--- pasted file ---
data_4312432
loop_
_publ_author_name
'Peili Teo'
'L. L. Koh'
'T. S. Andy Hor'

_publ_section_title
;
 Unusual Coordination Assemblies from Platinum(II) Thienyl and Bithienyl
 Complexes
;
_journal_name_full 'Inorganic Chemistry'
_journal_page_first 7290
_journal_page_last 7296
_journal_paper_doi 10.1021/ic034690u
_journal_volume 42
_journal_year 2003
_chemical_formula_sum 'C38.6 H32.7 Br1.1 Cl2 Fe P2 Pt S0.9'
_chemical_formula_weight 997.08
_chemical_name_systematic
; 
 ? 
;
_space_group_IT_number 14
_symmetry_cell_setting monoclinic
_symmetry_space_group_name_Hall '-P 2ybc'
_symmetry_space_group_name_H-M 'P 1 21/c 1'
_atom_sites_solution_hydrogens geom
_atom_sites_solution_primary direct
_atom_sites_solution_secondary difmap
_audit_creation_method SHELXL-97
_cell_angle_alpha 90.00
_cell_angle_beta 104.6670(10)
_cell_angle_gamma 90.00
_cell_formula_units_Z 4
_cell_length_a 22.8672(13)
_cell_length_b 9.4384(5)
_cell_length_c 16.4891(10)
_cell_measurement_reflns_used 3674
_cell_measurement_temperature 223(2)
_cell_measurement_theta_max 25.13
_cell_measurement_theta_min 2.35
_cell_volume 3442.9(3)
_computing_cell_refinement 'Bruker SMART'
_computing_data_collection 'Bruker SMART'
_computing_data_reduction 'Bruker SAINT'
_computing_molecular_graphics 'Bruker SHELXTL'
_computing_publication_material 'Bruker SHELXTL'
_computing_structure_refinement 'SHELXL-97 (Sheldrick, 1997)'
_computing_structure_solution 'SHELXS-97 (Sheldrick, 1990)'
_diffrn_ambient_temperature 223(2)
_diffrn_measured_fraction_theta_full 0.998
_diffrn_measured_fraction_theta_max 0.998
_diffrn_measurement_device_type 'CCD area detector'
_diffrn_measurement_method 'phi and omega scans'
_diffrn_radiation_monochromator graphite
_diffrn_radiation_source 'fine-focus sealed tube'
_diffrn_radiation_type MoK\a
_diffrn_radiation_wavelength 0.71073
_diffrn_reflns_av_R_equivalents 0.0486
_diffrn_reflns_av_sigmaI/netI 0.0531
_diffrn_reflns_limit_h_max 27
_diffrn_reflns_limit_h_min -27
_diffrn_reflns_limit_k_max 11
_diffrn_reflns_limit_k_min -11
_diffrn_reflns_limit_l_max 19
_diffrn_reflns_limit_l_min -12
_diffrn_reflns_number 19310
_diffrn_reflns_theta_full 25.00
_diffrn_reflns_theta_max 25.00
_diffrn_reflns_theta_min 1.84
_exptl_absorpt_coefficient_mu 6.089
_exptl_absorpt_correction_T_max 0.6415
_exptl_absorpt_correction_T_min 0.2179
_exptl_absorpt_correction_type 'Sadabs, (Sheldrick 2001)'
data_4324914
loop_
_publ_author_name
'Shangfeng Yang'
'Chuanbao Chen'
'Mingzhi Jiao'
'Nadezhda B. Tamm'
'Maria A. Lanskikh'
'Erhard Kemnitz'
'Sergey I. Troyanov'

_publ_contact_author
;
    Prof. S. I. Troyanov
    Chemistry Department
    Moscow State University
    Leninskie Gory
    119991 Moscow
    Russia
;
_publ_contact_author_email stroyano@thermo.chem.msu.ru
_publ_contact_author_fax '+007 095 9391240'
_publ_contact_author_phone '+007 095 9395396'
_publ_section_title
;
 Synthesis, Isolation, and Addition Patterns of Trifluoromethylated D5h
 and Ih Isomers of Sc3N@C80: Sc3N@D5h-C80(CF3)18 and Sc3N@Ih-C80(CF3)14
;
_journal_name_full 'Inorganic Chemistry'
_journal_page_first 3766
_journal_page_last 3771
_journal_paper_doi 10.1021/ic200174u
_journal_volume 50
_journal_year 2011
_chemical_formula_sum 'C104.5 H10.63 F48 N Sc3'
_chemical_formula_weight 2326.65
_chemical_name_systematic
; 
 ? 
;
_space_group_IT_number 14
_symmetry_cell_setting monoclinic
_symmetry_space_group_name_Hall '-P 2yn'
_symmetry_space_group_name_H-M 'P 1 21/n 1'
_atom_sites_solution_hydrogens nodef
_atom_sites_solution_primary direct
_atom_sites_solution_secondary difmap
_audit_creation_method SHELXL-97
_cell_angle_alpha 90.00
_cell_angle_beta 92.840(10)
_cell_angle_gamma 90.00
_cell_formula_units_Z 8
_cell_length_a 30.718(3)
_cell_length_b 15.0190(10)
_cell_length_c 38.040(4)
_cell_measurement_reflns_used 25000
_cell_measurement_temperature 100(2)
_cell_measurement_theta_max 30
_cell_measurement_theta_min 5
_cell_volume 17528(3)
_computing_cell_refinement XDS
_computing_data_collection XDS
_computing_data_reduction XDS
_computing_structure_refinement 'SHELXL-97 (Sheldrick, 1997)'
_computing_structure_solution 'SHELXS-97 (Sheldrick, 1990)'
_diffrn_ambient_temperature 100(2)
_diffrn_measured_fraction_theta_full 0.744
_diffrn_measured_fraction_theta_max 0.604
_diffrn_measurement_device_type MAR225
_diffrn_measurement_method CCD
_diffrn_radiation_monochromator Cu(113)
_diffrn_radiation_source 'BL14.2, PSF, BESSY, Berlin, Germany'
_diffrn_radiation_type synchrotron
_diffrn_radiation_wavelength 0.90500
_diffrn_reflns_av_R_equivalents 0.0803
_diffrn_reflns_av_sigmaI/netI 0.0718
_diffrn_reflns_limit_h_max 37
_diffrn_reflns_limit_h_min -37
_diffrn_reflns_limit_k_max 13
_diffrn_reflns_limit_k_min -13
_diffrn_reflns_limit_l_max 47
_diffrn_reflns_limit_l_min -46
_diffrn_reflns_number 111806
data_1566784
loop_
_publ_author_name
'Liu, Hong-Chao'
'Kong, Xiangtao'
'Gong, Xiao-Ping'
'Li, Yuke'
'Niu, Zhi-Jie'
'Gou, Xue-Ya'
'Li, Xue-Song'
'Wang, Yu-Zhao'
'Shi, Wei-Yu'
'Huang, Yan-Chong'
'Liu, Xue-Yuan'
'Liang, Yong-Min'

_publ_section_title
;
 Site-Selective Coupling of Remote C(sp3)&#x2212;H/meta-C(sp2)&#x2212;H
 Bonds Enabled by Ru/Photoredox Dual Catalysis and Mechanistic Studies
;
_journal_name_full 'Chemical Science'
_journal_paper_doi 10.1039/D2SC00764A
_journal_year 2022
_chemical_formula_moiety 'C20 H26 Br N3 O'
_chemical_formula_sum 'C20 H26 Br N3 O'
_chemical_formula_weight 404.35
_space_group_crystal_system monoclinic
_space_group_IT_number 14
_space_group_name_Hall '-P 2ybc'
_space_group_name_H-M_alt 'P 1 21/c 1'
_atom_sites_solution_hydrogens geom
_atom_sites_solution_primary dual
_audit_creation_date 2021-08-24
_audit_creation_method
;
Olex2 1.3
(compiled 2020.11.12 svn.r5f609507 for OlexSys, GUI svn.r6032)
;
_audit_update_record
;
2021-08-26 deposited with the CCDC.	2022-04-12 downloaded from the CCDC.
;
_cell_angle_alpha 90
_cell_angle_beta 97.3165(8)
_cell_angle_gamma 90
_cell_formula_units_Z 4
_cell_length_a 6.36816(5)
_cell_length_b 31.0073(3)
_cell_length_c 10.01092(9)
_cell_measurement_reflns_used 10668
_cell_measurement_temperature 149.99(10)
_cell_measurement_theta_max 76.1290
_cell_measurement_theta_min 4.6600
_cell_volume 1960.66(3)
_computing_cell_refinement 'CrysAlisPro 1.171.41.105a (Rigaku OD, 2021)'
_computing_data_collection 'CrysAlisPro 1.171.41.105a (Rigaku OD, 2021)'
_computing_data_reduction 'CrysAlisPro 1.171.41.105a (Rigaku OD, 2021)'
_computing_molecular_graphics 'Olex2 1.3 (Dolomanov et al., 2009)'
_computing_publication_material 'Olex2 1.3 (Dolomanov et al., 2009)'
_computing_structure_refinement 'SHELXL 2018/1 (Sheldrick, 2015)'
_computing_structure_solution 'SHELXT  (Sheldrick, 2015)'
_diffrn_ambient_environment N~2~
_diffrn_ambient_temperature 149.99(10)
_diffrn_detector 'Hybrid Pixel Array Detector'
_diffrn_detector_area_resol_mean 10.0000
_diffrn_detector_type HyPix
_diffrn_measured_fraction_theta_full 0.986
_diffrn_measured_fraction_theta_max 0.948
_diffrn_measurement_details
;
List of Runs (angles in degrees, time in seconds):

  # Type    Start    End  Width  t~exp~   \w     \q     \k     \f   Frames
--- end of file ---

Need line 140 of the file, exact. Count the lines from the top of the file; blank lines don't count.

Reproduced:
_diffrn_ambient_temperature 100(2)